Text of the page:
The sharp learning curve of an LDC negotiator
Fatima Athoumani describes the fast-paced journey to representing her nation of Comoros at the UN climate talks.
My home, the Union of the Comoros, is a four-island archipelago, located 300 kilometres off east Africa’s coastline. Climate change is increasing our vulnerability to threats such as sea-level rise and extreme weather events including cyclones, floods and droughts. As both a Small Island Developing State (SIDS) and a Least Developed Country (LDC), we are battling hard against climate change – but the odds are stacked against us.
I have worked in the government’s climate change department since 2011 and am responsible for monitoring climate change adaptation projects. I also helped prepare the reports to be presented to the international community, summarising Comoros' national climate commitments, and how far it has delivered these.
In 2016, I participated in a European Capacity Building Initiative (ecbi) workshop. IIED leads the ecbi programme, which trains representatives from developing countries to negotiate at the UN climate talks. With the bursary I received, I was able to accompany the Comoros delegation to the COP23 negotiations in Bonn.
Climate expert, novice diplomat
Two ecbi workshops held in Dakar in 2016 and 2017 provided me with the fundamentals a delegate needs to navigate the complex climate negotiations. Despite my expertise in how climate change is playing out on the ground in my own country, I soon realised I had some big knowledge gaps – about the workings of the UNFCCC, its history and the importance of multilateral agreements.
I had no idea how the negotiating sessions were conducted, for example the tactics that each bloc deploys to defend its position while keeping its strategy on track.
The workshop’s mock negotiation sessions were a real eye-opener for me. Each participant took on the role of a country and we negotiated back and forth until a common text was reached. We learnt the official procedure that must be followed when it’s a representative’s turn to speak or ‘take the floor’, we were trained in how to form groups with other countries, and from there formulate common positions.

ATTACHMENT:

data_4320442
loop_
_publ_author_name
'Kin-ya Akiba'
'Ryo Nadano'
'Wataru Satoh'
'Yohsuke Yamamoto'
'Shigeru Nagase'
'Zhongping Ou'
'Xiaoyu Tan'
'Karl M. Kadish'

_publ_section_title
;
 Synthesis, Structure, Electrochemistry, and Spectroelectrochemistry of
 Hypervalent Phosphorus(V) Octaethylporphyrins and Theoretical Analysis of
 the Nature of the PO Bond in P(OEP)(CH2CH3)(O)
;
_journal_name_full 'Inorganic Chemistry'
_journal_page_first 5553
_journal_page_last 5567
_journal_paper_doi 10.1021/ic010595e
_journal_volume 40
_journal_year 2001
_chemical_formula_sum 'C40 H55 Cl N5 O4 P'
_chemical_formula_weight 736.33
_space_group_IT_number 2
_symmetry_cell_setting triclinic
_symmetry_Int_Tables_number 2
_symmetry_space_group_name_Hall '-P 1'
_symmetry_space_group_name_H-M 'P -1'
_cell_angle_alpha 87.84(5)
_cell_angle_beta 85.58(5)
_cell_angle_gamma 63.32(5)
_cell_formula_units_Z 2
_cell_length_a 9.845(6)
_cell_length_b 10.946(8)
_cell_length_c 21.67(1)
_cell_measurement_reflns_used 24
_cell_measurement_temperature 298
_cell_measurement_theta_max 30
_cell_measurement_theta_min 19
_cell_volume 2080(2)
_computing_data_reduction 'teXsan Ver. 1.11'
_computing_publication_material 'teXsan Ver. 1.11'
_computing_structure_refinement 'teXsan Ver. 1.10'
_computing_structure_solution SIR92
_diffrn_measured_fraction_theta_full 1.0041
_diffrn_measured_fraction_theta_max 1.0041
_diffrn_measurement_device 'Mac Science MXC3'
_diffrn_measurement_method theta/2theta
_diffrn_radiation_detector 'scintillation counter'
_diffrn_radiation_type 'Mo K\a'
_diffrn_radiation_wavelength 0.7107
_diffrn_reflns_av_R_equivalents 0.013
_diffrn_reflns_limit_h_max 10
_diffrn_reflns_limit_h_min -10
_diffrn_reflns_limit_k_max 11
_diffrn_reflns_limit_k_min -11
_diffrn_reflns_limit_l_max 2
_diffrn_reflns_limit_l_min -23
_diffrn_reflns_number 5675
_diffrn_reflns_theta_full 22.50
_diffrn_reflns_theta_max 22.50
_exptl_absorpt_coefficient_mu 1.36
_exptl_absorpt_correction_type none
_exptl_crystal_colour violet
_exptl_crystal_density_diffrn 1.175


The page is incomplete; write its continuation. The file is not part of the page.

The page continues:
I was nervous – it felt like a real negotiation! This hands-on lesson of how the negotiations work in practice was invaluable for improving my skills.
Thrown in at the deep end
Then for the real thing. I attended two UNFCCC negotiating sessions: COP23 in December 2017, and the Bonn climate change conference the following spring. During these two events, I followed the discussions around National Adaptation Plans (NAPs).
It was a challenging environment with a lot to take in. So many people with so much information flying round – I felt lost! But after a shaky start, I came to my senses and I remembered everything I had learned in the workshops on the psychology of a negotiator: the importance of having a strong mindset and ways to avoid stress and anxiety. I was then able to focus.
When there was a break in the negotiations, some developing countries gathered for informal coordination meetings. I listened, proposed ideas, asked questions – learning all the time.
Taking part in the negotiations requires a lot of preparation and making sense of huge amounts of paperwork. I had been warned about this in the ecbi workshops but had not anticipated these volumes! I had read several documents on multilateral agreements and on certain topics (such as adaptation, mitigation, and loss and damage) but there were still big knowledge gaps to fill.
To prepare well for the sessions and keep up with all topics discussed, reading key document from previous conferences helps, such as the declarations, group communiques (PDF) or submissions to the UNFCCC (PDF) on specific topics.
The ‘wearing down’ technique
The techniques and tactics that countries use are impressive. At COP23, negotiations on the Adaptation Fund had ground to gridlock. Each party was on the offensive with hard-line positions on how the fund should operate and be funded.
It was fascinating to see the different strategies the countries deployed: developed countries, for example, dragged out the negotiations by constantly asking for adjournments, seeking to frustrate and – slowly, slowly, slowly – wear others down. I did not think that a decision would be reached, and yet gradually parties began to compromise, positions shifted, points were agreed.
I also noticed that the widespread use of English presented a major barrier for French-speaking countries. Translation during negotiations is limited: interpreters are only available during official sessions, and official documentation appears first in English with translated versions taking a long time to appear. As a Francophone, you are always playing catch up – it was very clear to me that these countries need more English language support.
My hopes for Katowice
Here at COP24, I’m continuing to follow the negotiations surrounding NAPs. These plans allow developing countries to identify their adaptation needs and develop strategies to address them.
But without financial, technological and capacity building support, Comoros and other LDCs will not be able to implement their NAPs.
COP24 must deliver decisions that significantly scale up climate finance for poor nations – and the LDCs will be negotiating hard to get the outcome we need.